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India's $35 PC is the Future of Computing

India's $35 PC is the Future of Computing

AWARDCHESS
Jul 23, 2010, 11:47 AM 0

India's $35 PC is the Future of Computing

The government of India has unveiled a prototype of a touchscreen, tablet computer which it expects to sell for $35 initially. As more companies migrate server applications and data storage to the cloud, a simple, Web-enabled platform such as this will replace the bloated desktop and laptop hardware architectures in use today.

India has revealed a prototype tablet PC it intends to sell for $35The Indian prototype is impressive--especially at a $35 price point. The device runs on a variation of Linux. It has no internal storage, but it is capable of storing data on a memory card. It has a built in word processor, video conferencing capabilities, and--most importantly for a cloud-based workforce--a Web browser. Oh--it can also run on solar power.

At $35, the Indian tablet is virtually disposable--far exceeding the $100 laptop developed by the Massachusetts Institute of Technology, and used in the non-profit One Laptop One Child program. In fact, in many ways the $35 tablet also makes the $500 iPad seem significantly over-priced.

India is courting manufacturers to find a partner to mass-produce the cheap tablet PC and hopes that the economy of scale will allow it to push the price down to $10--a tablet PC for the cost of a couple Starbucks drinks. It is intended for use by students or low-income families, and could be rolled out at some educational institutions as early as next year.

Not much has been revealed about the actual hardware specs of the Indian tablet. We don't yet know what processor it uses, or how much RAM is in the tablet. We don't know what resolution the display is capable of, or the exact size of the screen--although it appears to be a tad smaller than an iPad in pictures.

The iPad has been a tremendous success--selling over three million of the tablets in only 80 days. Despite its consumer media consumption origins, the iPad has also been embraced by corporations and is widely used as a portable computing platform for business professionals.

Businesses that have adopted the iPad, though, might be very interested in a touchscreen, Web-enabled tablet that can enable mobile workers to access cloud-based applications and data for less than 10 percent of the cost of the iPad.

In a cloud-based infrastructure, the device used to connect to and access information does not need the bells and whistles common on desktops and laptops. The tablet becomes a commodity, consuming less power, and delivering significant cost savings.

What businesses need is a simple, cheap device that uses a secure cloud connection to keep data where it belongs and keep workers up and working without the down time of expensive, failure-prone hardware.

You can follow Tony on his Facebook page , or contact him by email at tony_bradley@pcworld.com . He also tweets as @Tony_BradleyPCW .

Was this article useful? Yes 53 No 1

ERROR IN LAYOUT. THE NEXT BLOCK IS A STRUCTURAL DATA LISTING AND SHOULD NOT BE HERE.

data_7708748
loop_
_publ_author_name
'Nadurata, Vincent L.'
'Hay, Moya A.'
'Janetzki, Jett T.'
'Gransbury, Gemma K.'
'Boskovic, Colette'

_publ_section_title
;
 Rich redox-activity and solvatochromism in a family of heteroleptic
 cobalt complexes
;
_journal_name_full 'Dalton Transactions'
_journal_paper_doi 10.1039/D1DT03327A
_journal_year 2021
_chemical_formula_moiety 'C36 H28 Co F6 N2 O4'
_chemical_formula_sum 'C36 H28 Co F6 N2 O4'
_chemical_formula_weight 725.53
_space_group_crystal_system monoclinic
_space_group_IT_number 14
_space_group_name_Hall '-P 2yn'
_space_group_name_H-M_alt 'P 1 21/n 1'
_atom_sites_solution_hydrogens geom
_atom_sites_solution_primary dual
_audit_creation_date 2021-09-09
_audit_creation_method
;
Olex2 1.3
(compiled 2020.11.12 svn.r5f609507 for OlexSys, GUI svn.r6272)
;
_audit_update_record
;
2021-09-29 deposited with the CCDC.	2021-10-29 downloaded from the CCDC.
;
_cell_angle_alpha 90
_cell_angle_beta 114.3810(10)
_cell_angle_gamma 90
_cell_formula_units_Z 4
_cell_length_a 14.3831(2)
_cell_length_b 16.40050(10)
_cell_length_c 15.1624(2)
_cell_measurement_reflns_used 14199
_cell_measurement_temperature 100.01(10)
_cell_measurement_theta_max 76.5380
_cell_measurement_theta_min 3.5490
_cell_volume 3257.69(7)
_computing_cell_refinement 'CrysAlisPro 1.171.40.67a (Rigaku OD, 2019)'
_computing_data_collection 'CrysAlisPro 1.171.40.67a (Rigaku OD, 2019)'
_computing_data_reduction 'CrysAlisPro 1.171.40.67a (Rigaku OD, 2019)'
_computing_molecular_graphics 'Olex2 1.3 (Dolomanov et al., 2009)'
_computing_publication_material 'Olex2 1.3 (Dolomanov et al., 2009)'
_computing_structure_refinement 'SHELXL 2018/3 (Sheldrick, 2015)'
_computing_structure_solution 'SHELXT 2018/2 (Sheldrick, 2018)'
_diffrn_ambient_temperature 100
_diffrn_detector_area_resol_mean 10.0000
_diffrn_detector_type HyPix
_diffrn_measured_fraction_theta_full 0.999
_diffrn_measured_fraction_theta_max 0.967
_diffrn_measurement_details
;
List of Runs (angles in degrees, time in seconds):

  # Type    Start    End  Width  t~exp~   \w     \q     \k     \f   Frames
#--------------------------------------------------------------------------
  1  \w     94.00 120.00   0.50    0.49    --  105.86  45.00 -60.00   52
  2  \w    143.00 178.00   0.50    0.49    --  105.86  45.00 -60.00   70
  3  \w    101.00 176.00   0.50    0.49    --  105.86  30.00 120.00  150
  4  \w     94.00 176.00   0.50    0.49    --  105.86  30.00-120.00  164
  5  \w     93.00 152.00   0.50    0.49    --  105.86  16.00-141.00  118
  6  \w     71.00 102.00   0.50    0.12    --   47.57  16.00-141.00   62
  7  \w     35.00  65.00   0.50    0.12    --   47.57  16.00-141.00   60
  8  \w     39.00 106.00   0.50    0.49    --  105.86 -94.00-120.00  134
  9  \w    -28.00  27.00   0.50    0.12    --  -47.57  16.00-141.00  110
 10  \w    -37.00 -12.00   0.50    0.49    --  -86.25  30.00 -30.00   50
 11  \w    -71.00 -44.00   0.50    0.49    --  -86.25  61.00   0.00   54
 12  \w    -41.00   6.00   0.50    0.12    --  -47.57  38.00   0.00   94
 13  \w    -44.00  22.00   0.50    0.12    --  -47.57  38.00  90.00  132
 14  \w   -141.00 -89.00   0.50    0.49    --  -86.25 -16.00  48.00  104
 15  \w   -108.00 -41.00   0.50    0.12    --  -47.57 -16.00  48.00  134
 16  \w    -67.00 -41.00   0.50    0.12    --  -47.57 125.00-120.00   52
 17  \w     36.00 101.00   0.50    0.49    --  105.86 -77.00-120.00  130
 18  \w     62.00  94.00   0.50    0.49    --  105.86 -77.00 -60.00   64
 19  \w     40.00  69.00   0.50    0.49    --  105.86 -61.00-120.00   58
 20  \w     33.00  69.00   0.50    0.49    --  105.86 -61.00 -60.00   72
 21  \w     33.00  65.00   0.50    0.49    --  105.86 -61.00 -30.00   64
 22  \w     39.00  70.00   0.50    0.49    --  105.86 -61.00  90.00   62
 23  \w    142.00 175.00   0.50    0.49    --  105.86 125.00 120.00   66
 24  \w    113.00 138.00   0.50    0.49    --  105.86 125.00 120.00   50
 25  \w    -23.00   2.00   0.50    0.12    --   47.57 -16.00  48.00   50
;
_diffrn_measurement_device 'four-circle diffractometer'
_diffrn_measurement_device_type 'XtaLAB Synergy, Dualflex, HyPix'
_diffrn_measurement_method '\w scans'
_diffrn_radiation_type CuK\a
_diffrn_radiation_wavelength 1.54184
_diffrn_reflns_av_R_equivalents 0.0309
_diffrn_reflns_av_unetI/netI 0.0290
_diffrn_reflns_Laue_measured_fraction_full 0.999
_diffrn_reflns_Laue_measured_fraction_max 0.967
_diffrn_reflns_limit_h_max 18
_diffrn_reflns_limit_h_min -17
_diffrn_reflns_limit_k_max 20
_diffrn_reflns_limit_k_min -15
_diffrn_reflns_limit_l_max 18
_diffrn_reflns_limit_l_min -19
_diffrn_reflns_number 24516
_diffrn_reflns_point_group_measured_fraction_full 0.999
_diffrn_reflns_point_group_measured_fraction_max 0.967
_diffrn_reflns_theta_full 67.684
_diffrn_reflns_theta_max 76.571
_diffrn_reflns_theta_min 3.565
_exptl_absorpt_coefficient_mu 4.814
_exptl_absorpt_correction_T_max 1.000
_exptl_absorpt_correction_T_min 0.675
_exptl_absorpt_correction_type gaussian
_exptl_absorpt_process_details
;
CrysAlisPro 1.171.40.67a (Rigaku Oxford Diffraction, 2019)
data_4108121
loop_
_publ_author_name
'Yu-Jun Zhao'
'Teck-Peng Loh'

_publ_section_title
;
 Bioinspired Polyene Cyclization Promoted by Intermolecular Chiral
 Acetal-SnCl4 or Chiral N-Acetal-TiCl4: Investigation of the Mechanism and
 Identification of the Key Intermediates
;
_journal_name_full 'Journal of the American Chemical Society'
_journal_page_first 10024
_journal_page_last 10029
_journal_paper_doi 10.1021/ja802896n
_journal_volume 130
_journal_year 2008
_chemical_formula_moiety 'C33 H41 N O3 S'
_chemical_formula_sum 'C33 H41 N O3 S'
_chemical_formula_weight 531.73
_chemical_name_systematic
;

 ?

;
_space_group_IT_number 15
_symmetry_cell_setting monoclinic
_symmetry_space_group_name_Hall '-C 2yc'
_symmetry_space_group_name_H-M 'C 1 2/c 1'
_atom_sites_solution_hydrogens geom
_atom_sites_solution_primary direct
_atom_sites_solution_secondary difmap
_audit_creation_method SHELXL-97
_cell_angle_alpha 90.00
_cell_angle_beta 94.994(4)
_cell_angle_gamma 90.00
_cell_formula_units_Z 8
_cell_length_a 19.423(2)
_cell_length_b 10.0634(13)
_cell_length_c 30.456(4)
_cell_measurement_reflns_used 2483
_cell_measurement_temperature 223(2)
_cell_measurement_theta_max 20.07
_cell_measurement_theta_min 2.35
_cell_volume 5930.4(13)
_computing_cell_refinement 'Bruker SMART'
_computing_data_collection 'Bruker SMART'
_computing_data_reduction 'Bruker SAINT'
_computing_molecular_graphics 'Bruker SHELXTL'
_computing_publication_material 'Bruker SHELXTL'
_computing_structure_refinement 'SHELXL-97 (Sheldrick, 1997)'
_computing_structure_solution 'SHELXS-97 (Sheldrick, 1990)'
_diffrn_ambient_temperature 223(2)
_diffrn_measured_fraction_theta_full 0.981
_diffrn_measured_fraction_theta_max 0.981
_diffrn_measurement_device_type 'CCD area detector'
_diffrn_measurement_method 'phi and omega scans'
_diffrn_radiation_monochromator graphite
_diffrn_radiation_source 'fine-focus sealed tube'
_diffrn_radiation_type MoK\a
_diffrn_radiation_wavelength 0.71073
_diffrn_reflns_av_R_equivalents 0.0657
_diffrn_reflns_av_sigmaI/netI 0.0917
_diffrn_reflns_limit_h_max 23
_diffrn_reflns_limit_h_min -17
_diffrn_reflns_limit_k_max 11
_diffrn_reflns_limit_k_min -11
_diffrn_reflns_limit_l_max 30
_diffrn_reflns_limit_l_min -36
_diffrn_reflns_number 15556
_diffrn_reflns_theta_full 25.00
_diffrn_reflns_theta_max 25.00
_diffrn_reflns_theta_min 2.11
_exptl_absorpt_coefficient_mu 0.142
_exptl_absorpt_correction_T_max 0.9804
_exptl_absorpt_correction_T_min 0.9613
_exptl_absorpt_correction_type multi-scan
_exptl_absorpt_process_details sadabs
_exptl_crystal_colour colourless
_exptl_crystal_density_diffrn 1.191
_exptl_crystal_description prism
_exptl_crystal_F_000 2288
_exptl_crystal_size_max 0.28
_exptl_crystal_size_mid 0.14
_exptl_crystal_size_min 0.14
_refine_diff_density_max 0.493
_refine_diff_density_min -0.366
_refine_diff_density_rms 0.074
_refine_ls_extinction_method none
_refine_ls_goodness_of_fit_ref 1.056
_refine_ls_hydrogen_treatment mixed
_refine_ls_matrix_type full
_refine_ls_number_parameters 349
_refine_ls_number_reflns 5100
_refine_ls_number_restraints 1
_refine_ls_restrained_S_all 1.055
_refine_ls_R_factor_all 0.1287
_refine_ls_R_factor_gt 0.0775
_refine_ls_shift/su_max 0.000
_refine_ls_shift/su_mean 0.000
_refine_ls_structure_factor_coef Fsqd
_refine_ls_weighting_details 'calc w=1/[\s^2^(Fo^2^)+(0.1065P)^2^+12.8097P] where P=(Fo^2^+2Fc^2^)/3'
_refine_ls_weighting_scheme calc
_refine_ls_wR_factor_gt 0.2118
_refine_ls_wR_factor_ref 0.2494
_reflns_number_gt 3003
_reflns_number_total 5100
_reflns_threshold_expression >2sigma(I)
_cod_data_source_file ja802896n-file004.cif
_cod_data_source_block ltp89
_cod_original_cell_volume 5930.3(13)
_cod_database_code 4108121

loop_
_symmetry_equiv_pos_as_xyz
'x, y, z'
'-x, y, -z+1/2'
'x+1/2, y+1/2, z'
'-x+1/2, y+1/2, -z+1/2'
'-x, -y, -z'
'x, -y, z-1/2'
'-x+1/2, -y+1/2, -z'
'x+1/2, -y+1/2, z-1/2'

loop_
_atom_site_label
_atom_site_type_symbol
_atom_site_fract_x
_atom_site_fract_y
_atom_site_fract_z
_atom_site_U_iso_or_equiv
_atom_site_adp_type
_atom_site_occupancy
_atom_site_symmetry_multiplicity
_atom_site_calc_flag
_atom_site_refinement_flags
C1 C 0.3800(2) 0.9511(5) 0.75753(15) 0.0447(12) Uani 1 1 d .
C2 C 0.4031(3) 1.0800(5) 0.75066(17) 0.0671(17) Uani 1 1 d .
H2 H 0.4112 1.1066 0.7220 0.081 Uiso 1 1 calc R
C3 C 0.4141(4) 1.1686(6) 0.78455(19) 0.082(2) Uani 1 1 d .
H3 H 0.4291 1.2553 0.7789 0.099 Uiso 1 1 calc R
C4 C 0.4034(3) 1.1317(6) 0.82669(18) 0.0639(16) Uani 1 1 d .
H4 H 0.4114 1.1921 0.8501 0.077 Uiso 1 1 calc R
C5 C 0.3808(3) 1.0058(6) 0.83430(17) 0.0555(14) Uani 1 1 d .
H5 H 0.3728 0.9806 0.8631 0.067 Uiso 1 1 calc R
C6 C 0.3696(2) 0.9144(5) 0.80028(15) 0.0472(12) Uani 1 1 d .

iphoneuser posted Fri Jul 23 09:40:59 PDT 2010   India's $35 tablet could become the world's leader in the tablet industry. Billions of people around the world will snatch this up quickly, while for every person who could afford today's tablets at a price tag of $400 could afford to buy 7 of these $35 touch screen tablets. I could have a couple of these for every room in my home and for each member of the family. This $35 tablet is exciting news to read! ShreyasShah posted Fri Jul 23 10:01:44 PDT 2010   Just saw video...Memory is 2G...If this can do basic word processing, video viewing then $35 is amazing price tag, It will make computing available for millions of people across the world who cannot afford a $100+ computer. bacanflav posted Fri Jul 23 10:04:26 PDT 2010   What businesses use ipads? At $500 a pop an ipad is priced more that what your typical business spends per laptop! Sure a person, in business, might OWN an ipad. But for a company to spend so much on providing ipads would be absurd. No business "uses" ipads. However this $35 tablet is so cheap it might be worth it. itpro5c3 posted Fri Jul 23 10:07:04 PDT 2010   Just hope Apple doesn't get a hold of those $35 tablets - they will put an apple logo, call it "magical" and sell them for $699 to all the fanboys - which would naturally line up a day before outside an Apple store to snatch them... just the way reality is nowadays. CharlesYFarley posted Fri Jul 23 10:07:55 PDT 2010   Wow. This is really cool. I hope they plan to export it to U.S. I could use it with my Clear wireless. KalyanChakrawarthy posted Fri Jul 23 10:31:33 PDT 2010   35$ is after 50% govt subsidy, so the device costs 70$. DimitrisApoOla posted Fri Jul 23 10:54:05 PDT 2010   Do you know where we could buy this one? HerbertHoleman posted Fri Jul 23 10:55:51 PDT 2010   Okay, at $70 it's a super bargain! TimJames posted Fri Jul 23 11:07:16 PDT 2010   @ itpro5c3, Yeah, and Mercedes can slap a logo on a Hyundai and sell it for 10x more. I doubt that apple would put their logo on something that looks that hideous and unrefined. Yet, I would totally buy one because it's only $35. justpassingby posted Fri Jul 23 11:19:42 PDT 2010   I wonder if this $35 computer is based on recycled electronics: I was watching a show on Discovery where people in China and India were making 50-cents a day removing soldered processors and chips from US-originated electronics that were originally meant to be recycled. Apparently they put these used electronics into shipping containers, and then poor people on farms remove the valuable parts. The point is, I can't figure out how $35 can cover manufacturing, engineer

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